KANSAS CITY, Kan. (AP) — Matt Kenseth had to choke back his words when he got to Victory Lane, fumbling with his sunglasses in an attempt to hide his emotions.
His 14-year run at Roush Fenway Racing is in the homestretch and Kenseth is going out with class, dignity — and wins.
He slammed his No. 17 Ford hard into the wall at Kansas Speedway midway through Sunday's race, went to pit road to let crew chief Jimmy Fennig fix the car and then drove it to his second victory in three weeks. The bond between driver and crew was clear in the post-race celebration, even though Kenseth tried to play it cool.
"It really means a lot; I don't want to get too emotional," he said, talking fast to try to get through it cleanly.
Kenseth is leaving Roush at the end of the season for Joe Gibbs Racing for personal reasons he's only vaguely explained in detail. The decision was made in June, but Kenseth couldn't discuss it publicly until September.
Now that he's in his final month with the team that gave him his break in NASCAR, he's got to be feeling a bit nostalgic.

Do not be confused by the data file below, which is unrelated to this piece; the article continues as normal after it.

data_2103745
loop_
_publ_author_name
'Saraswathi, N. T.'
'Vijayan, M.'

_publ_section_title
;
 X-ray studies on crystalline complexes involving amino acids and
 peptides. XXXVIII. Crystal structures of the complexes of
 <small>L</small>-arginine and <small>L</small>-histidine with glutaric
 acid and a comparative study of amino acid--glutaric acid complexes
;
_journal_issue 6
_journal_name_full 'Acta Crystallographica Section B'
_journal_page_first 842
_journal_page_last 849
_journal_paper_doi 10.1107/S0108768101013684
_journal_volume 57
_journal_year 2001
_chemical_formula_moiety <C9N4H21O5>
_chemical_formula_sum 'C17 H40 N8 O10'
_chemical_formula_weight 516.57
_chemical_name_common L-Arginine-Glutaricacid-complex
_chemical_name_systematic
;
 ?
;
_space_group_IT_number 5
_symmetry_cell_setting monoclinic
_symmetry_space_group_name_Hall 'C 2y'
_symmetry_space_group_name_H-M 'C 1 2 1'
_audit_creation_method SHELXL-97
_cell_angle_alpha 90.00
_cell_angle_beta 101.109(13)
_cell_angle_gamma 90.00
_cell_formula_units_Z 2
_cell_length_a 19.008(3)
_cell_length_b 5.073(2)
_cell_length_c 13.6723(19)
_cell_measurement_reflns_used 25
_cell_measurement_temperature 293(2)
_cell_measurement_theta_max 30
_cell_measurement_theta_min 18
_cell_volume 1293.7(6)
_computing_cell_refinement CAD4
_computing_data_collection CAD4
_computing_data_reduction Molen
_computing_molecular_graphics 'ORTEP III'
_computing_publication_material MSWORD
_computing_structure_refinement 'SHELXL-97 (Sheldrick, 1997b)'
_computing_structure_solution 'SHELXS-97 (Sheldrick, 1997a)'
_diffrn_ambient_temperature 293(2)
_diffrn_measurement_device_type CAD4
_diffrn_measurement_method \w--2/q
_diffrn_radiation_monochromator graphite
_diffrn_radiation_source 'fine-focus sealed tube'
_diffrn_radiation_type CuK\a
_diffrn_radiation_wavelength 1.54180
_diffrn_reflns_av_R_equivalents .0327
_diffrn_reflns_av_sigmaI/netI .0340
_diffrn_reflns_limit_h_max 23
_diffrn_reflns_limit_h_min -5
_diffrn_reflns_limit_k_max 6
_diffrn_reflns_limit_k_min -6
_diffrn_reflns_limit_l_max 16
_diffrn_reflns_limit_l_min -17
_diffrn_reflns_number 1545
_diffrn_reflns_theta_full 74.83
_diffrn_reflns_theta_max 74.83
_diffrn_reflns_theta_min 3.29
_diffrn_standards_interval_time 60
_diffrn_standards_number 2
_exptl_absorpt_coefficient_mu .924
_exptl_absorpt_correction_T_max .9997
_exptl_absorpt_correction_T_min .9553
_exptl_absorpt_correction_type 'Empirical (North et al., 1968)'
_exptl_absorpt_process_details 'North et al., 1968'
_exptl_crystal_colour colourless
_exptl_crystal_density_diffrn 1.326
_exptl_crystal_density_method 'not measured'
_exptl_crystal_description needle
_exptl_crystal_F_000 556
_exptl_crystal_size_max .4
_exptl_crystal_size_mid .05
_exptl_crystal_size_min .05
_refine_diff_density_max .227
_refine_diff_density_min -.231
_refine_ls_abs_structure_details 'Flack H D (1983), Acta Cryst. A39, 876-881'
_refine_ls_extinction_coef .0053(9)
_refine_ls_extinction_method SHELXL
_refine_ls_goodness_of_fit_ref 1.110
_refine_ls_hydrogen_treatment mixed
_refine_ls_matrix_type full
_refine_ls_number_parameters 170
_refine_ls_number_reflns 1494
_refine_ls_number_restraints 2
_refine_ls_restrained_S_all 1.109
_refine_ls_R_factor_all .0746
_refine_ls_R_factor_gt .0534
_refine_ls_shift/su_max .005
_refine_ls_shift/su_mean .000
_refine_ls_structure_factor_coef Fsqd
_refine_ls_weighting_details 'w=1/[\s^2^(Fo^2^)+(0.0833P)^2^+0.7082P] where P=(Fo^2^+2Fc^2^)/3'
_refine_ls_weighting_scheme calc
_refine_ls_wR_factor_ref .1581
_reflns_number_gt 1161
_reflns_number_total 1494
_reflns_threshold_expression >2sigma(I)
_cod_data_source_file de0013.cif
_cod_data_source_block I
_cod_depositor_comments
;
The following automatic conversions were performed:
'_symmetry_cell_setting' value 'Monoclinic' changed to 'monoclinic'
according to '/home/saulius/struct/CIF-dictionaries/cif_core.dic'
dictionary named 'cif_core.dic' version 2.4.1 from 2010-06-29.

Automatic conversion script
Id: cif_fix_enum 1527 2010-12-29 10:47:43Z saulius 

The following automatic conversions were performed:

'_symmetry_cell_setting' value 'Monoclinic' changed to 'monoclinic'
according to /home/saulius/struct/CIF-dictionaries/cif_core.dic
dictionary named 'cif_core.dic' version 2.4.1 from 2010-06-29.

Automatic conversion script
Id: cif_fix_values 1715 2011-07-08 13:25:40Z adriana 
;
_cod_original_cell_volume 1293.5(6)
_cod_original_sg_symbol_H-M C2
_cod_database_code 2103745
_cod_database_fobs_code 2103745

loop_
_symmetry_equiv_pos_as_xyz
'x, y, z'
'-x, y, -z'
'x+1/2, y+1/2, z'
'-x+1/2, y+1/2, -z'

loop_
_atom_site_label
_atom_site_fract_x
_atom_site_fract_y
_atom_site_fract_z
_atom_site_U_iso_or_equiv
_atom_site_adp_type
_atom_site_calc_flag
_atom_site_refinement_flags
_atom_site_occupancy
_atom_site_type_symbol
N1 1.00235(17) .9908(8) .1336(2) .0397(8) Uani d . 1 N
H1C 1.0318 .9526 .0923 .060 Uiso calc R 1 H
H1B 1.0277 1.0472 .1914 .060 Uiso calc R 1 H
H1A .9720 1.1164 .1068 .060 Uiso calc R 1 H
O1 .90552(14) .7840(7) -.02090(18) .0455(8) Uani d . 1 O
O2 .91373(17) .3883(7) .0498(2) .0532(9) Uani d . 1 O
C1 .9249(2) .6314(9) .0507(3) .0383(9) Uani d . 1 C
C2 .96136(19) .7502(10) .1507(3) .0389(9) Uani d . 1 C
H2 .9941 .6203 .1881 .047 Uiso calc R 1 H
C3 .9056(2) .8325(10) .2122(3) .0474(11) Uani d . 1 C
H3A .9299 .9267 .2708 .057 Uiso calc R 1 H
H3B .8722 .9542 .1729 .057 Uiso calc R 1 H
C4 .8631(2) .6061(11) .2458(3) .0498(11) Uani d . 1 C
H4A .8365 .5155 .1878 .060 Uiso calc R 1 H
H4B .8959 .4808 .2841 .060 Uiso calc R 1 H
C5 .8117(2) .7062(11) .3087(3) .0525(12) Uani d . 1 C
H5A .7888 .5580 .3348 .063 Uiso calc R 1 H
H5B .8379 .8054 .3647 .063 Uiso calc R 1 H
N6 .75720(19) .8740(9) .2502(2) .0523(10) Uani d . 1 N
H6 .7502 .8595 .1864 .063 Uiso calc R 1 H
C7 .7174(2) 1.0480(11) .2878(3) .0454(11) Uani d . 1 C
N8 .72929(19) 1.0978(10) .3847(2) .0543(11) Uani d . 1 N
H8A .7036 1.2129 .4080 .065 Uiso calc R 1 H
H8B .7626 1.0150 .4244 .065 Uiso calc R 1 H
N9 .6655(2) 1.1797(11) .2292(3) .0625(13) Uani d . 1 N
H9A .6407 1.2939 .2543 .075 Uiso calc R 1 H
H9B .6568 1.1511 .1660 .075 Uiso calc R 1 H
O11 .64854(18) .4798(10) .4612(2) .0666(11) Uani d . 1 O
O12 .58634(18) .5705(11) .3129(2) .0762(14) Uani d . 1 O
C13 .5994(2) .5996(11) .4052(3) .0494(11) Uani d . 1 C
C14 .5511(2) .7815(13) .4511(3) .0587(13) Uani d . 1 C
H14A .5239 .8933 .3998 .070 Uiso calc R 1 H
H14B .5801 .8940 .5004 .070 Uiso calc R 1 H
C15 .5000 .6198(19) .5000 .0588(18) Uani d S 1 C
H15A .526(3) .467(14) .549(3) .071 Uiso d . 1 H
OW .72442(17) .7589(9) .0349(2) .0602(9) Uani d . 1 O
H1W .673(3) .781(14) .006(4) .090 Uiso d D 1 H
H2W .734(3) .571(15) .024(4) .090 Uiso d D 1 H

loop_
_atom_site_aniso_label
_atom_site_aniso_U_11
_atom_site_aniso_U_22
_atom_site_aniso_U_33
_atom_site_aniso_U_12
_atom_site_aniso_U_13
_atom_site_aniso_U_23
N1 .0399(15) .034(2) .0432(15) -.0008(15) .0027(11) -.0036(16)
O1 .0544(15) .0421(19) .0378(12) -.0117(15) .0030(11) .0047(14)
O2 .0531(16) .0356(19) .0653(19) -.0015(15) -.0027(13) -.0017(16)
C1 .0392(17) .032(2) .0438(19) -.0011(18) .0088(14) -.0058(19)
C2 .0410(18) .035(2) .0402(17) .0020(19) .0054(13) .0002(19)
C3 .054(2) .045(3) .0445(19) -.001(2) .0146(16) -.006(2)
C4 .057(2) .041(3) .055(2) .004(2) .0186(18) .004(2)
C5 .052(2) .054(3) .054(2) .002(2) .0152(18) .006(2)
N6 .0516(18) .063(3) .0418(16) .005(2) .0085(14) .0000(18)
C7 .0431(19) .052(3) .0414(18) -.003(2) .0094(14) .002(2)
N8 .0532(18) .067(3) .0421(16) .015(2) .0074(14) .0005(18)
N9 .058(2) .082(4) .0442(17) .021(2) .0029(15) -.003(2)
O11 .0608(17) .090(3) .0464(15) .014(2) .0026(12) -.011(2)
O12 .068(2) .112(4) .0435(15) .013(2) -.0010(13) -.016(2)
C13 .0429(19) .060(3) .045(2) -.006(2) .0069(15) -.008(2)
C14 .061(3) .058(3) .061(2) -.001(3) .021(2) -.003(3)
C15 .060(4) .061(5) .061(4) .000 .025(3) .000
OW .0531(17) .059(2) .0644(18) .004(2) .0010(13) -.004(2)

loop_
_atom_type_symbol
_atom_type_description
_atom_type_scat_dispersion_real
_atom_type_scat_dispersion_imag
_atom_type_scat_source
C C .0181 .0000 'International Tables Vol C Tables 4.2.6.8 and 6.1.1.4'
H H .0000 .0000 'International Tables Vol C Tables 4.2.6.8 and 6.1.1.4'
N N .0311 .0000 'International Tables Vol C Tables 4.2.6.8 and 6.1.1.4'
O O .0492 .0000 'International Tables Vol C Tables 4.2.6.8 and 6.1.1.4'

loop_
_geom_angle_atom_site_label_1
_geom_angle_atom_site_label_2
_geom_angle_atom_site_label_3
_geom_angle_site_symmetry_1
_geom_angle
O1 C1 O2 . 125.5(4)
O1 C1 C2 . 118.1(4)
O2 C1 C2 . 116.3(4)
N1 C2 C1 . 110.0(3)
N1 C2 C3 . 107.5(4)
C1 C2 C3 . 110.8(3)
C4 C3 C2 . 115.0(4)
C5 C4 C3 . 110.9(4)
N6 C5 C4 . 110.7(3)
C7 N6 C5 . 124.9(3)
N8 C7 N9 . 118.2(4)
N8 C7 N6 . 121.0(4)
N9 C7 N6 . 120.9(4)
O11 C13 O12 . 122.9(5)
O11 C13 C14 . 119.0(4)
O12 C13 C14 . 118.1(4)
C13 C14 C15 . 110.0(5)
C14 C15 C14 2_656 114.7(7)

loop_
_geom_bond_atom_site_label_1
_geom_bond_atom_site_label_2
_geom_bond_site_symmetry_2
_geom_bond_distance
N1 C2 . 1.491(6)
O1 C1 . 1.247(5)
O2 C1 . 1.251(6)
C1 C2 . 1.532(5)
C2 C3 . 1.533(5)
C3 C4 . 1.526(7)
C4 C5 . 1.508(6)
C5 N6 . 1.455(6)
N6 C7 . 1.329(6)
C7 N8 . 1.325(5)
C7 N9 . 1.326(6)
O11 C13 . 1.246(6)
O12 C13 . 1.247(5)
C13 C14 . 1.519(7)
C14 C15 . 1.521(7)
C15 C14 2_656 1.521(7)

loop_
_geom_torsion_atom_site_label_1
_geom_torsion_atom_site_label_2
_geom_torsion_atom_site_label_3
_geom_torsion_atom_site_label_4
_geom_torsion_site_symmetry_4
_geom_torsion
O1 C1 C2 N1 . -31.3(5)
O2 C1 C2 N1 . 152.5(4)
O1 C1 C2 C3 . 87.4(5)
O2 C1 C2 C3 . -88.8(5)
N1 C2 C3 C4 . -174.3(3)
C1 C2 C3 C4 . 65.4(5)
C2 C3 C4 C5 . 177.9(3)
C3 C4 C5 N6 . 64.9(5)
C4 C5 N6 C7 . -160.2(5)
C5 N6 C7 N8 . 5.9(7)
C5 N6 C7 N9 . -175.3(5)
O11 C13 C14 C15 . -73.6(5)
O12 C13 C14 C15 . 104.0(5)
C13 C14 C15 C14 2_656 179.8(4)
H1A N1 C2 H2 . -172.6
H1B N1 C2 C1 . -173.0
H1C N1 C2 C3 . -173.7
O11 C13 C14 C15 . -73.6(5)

"I really want to thank Jack Roush, Robbie Reiser and Mark Martin. Without them guys, I never would have been at Roush," Kenseth said in Victory Lane before shifting into the obligatory sponsor rundown. Changing the subject allowed him to compose himself, to keep these sentimental moments private.
Kenseth and Reiser have been together their entire NASCAR careers, and before that as short-track racers in Wisconsin. They moved to NASCAR together with a then-Busch Series team in 1997 and went Cup racing as driver and crew chief at Roush two years later.
Reiser guided Kenseth to the Cup championship in 2003, and as general manager of the organization has been part of Kenseth's two Daytona 500 wins and 24 career Cup victories, which ties him for 26th on the all-time series list. He has made the Chase every year but one, and has won at least one race each year in all but two of his 13 full-time seasons in the Cup series.
Kenseth has also notched 26 Nationwide Series wins in what many believe is a Hall of Fame-worthy career.